The Vendor Native Development Kit (VNDK) is a set of libraries
exclusively for vendors to implement their HALs. The VNDK ships in
system.img and is dynamically linked to vendor code at runtime.
Android 8.0 and higher enables framework-only updates in which the system partition can be upgraded to the latest version while vendor partitions are left unchanged. This implies that binaries built at different times must be able to work with each other; VNDK covers API/ABI changes across Android releases.
Framework-only updates include the following challenges:
- Dependency between framework modules and vendor modules. Before Android 8.0, modules from both sides could link with modules from the other side. However, dependencies from vendor modules imposed undesired restrictions to framework modules development.
- Extensions to AOSP libraries. Android 8.0 and higher requires all Android devices to pass CTS when the system partition is replaced with a standard Generic System Image (GSI). However, as vendors extend AOSP libraries to boost performance or to add extra functionalities for their HIDL implementations, flashing the system partition with a standard GSI might break a vendor's HIDL implementation. (For guidelines on preventing such breakages, see VNDK extensions.)
This section includes the following VNDK resources:
- VNDK concepts (below) describes framework shared libraries, same-process HALs (SP-HALs), and VNDK terminology.
- VNDK extensions classifies vendor-specific changes into categories. For example, libraries with extended functionalities on which vendor modules rely must be copied into the vendor partition, but ABI-incompatible changes are prohibited.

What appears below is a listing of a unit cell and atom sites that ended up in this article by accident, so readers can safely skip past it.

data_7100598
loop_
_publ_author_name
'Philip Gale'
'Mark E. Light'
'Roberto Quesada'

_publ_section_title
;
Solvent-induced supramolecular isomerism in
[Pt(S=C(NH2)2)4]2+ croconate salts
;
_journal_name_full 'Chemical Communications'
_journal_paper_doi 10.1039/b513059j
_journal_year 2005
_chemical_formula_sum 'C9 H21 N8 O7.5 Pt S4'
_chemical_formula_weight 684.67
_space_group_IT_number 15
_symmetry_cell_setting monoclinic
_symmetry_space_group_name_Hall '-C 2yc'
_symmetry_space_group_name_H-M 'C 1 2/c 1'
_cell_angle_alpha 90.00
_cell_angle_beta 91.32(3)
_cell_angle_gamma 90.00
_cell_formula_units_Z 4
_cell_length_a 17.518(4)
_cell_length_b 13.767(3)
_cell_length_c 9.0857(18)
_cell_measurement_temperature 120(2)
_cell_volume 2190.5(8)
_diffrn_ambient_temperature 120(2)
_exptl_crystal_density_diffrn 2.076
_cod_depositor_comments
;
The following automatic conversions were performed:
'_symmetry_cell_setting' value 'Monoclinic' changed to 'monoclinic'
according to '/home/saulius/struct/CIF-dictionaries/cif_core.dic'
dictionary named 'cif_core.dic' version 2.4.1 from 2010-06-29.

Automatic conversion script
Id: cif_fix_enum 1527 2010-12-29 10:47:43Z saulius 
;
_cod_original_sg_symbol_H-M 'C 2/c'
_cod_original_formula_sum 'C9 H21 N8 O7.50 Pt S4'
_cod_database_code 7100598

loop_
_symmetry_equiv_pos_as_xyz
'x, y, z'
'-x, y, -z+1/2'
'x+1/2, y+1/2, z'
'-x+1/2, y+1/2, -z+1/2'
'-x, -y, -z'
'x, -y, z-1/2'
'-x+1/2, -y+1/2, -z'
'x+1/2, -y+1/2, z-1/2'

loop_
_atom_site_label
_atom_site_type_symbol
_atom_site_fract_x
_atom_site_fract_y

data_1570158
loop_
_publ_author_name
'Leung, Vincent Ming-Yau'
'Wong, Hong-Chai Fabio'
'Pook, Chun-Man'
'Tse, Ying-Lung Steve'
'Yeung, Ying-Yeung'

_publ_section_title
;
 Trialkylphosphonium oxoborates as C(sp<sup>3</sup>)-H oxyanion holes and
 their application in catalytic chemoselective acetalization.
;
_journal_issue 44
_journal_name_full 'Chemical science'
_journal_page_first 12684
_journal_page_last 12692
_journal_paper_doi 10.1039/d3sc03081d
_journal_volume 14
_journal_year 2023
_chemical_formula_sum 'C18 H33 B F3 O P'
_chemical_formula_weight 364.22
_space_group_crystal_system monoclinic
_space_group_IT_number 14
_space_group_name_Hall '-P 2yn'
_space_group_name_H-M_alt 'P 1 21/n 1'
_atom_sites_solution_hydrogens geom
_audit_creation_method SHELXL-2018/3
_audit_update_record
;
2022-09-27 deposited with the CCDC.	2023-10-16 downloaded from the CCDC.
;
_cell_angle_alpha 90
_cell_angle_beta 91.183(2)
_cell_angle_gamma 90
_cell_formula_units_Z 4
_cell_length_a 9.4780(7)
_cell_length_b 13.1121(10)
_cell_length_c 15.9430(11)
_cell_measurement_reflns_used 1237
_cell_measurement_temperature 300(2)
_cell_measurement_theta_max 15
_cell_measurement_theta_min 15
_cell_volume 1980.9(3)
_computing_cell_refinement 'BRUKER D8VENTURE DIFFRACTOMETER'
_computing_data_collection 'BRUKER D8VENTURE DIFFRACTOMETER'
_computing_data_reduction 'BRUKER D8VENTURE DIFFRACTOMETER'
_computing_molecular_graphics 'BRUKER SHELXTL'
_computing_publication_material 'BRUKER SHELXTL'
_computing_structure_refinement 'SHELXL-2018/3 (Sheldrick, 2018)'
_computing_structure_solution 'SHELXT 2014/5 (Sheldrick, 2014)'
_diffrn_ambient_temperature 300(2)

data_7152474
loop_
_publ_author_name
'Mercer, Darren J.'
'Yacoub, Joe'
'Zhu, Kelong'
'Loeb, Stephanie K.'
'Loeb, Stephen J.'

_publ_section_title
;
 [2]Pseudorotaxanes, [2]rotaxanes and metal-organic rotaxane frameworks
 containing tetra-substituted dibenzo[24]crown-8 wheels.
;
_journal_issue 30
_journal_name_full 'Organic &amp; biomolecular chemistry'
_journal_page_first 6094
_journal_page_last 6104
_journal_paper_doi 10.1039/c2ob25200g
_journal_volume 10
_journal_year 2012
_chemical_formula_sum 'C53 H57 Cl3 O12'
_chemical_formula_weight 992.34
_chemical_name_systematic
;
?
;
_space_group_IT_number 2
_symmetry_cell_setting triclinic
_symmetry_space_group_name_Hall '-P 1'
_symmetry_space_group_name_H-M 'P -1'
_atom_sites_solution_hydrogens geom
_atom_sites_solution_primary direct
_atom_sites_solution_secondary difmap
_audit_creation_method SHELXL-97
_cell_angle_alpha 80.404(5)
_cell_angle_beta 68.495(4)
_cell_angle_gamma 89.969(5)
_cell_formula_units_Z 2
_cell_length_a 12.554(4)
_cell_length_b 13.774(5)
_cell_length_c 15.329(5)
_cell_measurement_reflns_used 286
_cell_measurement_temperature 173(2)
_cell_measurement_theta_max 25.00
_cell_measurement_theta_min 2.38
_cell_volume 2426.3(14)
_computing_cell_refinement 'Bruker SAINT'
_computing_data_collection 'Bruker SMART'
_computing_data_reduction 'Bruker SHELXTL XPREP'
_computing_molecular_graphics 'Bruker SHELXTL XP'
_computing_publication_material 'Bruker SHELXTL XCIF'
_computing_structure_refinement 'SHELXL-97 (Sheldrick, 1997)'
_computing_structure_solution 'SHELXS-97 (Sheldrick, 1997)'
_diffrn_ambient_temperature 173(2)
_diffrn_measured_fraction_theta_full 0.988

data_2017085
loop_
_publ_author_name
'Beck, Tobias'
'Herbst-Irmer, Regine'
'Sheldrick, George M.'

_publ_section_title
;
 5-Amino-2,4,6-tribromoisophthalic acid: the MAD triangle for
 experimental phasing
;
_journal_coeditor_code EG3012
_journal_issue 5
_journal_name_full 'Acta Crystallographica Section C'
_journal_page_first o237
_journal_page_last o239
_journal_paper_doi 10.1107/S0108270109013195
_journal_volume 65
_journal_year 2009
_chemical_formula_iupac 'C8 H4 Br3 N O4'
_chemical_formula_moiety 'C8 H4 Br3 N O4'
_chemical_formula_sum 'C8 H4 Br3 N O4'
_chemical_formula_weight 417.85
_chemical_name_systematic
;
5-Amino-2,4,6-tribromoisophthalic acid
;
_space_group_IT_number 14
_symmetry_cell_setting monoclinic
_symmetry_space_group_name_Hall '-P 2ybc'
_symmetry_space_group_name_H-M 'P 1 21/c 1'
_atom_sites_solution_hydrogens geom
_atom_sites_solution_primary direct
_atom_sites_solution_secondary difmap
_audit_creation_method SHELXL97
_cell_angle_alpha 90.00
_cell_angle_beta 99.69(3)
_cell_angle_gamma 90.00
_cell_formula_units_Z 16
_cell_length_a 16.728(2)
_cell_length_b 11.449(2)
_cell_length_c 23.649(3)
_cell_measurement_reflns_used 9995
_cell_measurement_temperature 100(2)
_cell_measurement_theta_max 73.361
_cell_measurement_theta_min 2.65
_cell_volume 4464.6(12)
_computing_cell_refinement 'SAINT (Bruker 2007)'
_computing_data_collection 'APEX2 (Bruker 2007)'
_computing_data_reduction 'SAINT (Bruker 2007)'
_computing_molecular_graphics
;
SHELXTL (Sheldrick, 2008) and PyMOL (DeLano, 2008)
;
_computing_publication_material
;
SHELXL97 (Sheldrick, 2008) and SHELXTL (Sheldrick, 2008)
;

- VNDK Build System Support describes the build system configurations and module definition syntaxes that are related to VNDK.
- The VNDK Definition Tool helps migrate your source tree to Android 8.0 and higher.
- Linker Namespace provides fine-grained control over shared library linkages.
- Directories, Rules, and sepolicy defines the directory structure for devices running Android 8.0 and higher, VNDK rules, and associated sepolicy.
- The VNDK Design in Android O presentation illustrates fundamental VDNK concepts used in Android O.
In an ideal Android 8.0 and higher world, framework processes do not load vendor shared libraries, all vendor processes load only vendor shared libraries (and a portion of framework shared libraries), and communications between framework processes and vendor processes are governed by HIDL and hardware binder.
Such a world includes the possibility that stable, public APIs from framework shared libraries might not be sufficient for vendor module developers (although APIs can change between Android releases), requiring that some portion of framework shared libraries be accessible to vendor processes. In addition, as performance requirements can lead to compromises, some response-time-critical HALs must be treated differently.
The following sections detail how VNDK handles framework shared libraries for vendors and Same-Process HALs (SP-HALs).
Framework shared libraries for vendor
This section describes the criteria for classifying shared libraries that are accessible to vendor processes. There are two approaches to support vendor modules across multiple Android releases:
- Stabilize the ABIs/APIs of the framework shared libraries. New framework modules and old vendor modules can use the same shared library to reduce memory footprint and storage size. A unique shared library also avoids several double-loading issues. However, the development cost to maintain stable ABIs/APIs is high and it is unrealistic to stabilize all ABIs/APIs exported by every framework shared library.